Investigating cooperation during social interaction in schizophrenia

People spend much of their time within social groups but those with schizophrenia commonly describe difficulty with trusting others. Using a public goods game to study social interactions in individuals with the disorder, it was seen that when a lack of cooperation was punished, both patients and control subjects demonstrated increased levels of cooperation.

This suggests that the lack of cooperation in people with schizophrenia within a group setting is not fixed but is amenable to change and treatment could usefully be targeted at this.

Cooperative behaviour

To investigate how cooperative behaviour differed between the two groups, the researchers recruited 27 patients with schizophrenia and 27 healthy controls and got them to play a public goods game that included a social dilemma: participants received an initial endowment and had to make the decision whether to invest the money in a group account (cooperating/public good) for mutual benefit or whether to keep the money for themselves (non-cooperation/private good), yet still benefit from the others contributions.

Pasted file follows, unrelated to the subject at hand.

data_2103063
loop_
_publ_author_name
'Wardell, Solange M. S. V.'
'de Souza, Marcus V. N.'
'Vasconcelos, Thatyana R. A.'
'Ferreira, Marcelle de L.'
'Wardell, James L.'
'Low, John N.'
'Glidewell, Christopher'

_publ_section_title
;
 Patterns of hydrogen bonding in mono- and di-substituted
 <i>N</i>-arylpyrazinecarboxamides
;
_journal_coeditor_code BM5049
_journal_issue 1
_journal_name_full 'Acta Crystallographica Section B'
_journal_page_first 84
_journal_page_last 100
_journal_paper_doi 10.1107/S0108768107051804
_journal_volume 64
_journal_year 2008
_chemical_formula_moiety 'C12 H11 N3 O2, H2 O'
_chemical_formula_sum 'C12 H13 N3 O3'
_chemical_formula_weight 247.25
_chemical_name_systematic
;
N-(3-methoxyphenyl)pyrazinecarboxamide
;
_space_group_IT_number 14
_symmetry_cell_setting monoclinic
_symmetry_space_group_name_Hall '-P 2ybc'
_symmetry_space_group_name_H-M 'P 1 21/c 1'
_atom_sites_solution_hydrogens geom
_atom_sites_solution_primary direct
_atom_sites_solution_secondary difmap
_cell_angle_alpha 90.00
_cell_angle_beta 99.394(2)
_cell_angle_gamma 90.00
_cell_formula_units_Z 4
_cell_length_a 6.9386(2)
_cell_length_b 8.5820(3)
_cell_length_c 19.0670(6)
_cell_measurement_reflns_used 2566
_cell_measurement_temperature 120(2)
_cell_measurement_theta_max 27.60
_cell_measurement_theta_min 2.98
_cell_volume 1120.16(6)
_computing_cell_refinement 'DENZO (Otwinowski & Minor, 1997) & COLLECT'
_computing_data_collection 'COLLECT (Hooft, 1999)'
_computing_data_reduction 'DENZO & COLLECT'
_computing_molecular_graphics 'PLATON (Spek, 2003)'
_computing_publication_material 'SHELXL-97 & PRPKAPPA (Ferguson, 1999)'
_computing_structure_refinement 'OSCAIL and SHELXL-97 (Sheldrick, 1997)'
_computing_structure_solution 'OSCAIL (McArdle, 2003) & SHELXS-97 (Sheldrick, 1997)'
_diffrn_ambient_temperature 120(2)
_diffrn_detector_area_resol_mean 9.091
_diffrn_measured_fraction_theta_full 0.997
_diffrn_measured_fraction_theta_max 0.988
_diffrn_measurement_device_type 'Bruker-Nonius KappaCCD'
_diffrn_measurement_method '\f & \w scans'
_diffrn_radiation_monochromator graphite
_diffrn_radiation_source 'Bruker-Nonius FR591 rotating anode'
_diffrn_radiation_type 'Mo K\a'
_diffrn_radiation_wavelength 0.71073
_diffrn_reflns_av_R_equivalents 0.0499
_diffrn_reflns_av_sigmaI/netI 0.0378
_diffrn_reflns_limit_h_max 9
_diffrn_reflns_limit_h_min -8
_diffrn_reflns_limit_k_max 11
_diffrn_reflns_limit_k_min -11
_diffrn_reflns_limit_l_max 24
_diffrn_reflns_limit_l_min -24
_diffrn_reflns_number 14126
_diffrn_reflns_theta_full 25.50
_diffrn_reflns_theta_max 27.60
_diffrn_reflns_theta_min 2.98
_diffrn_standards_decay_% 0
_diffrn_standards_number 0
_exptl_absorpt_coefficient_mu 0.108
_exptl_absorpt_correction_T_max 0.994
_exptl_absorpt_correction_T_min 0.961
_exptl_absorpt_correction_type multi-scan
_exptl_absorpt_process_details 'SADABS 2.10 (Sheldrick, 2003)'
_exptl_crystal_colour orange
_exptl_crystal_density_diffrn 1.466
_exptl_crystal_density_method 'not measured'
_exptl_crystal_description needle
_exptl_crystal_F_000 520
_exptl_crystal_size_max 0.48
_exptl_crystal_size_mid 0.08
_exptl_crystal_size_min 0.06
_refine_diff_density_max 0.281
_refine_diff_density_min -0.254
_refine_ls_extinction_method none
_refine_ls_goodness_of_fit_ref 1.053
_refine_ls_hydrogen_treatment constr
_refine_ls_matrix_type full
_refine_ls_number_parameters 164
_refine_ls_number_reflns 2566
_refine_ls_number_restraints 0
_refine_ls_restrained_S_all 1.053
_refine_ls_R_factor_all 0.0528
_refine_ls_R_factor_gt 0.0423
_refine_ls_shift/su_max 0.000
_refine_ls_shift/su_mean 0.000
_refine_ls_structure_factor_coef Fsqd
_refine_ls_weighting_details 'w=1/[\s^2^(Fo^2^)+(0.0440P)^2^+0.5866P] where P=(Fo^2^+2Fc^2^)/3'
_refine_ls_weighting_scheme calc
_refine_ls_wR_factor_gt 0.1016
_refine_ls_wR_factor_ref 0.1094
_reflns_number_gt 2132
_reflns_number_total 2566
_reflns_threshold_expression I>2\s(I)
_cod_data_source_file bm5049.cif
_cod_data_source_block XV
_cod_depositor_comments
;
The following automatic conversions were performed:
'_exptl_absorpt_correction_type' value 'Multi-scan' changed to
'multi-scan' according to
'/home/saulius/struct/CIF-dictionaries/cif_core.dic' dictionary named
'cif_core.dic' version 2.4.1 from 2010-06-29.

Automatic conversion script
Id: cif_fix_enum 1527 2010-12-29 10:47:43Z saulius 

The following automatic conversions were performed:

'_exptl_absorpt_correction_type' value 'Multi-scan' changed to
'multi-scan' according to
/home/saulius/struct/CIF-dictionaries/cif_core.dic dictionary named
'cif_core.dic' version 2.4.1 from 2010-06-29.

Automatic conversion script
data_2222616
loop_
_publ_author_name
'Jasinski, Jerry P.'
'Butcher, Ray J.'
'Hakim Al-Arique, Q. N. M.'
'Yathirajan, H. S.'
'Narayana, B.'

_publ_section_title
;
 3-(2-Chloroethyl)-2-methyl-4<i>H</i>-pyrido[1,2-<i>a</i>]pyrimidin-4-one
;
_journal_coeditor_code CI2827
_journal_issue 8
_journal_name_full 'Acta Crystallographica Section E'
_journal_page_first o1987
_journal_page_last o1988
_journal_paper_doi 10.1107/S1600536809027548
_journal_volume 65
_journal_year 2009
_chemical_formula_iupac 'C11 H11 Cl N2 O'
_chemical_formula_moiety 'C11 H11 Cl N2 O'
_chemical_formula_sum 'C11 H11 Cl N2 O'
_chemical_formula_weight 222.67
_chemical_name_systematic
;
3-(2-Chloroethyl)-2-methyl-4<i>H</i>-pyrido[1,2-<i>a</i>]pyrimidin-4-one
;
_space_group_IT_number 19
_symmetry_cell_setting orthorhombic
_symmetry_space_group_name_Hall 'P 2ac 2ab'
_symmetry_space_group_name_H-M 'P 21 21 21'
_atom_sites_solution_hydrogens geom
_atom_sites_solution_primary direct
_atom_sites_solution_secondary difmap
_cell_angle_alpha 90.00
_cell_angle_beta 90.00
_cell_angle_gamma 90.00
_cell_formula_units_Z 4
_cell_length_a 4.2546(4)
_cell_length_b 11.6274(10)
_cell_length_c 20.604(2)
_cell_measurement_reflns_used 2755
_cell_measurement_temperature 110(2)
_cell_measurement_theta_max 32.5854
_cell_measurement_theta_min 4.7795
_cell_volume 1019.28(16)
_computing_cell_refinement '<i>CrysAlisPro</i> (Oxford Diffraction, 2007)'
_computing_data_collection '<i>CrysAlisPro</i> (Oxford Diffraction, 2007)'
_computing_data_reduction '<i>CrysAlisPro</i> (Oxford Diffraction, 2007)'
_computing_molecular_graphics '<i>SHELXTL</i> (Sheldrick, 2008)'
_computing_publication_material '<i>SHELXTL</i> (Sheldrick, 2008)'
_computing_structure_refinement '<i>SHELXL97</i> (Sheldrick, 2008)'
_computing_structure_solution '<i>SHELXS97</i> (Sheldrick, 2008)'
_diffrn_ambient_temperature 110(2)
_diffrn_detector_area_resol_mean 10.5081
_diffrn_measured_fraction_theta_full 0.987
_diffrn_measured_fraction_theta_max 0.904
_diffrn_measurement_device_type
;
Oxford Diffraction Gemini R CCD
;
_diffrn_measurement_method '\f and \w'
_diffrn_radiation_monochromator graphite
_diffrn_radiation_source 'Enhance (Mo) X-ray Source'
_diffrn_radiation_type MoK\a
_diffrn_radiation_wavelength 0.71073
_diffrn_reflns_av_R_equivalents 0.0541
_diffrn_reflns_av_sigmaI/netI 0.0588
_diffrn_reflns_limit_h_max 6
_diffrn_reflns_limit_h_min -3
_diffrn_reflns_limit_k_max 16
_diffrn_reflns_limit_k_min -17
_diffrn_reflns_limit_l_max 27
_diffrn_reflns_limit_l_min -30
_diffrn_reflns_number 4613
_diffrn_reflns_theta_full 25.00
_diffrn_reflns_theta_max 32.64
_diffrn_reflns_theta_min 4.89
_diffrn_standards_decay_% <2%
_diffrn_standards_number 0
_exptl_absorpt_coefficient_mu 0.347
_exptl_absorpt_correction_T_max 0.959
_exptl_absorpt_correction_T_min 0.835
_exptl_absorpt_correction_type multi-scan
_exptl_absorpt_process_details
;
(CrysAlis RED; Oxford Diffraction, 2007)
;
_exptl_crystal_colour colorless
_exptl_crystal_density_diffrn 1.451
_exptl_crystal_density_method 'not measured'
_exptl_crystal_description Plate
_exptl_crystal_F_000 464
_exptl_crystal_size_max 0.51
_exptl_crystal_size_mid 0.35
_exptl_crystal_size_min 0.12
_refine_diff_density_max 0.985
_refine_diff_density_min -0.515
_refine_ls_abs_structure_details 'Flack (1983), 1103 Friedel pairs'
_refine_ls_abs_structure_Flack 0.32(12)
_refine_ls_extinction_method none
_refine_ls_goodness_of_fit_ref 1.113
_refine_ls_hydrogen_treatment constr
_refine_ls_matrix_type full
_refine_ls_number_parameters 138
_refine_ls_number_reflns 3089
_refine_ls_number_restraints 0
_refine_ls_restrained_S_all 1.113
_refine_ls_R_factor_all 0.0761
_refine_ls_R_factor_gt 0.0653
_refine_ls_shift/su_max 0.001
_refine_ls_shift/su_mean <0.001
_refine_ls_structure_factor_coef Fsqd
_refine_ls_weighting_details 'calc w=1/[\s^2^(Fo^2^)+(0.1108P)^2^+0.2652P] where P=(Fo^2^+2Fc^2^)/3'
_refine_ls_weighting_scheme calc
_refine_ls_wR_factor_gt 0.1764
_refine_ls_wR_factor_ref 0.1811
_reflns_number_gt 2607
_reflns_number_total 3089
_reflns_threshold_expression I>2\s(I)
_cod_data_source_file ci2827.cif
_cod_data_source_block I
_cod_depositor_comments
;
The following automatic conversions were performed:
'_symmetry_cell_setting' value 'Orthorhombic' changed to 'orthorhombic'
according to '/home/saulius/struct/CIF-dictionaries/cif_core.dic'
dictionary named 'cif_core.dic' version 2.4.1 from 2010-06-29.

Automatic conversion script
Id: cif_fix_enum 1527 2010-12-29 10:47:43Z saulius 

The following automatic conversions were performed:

There were two conditions, one where no fine was possible and one where participants could punish (fine) the other players for non-cooperation of the other players. When players are allowed to punish non-cooperators, investments in the public good tend to increase as cooperation is socially enforced.

Social group interactions

The study, which is published in the journal Schizophrenia Research, is the first to investigate cooperation, social enforcement and sensitivity to social feedback in group interactions in schizophrenia.

Co-author Dr. Anne-Kathrin Fett, from the Department of Psychology at City, University of London, said:

“We used a paradigm from behavioural economics to study social interaction in schizophrenia in this interdisciplinary project. The use of behavioural economics to study social mechanisms in psychiatric disorders is novel and allows us to investigate mechanisms of social interaction while they take place, as opposed to using questionnaires asking hypothetically about what you would do if you were in a social interaction.

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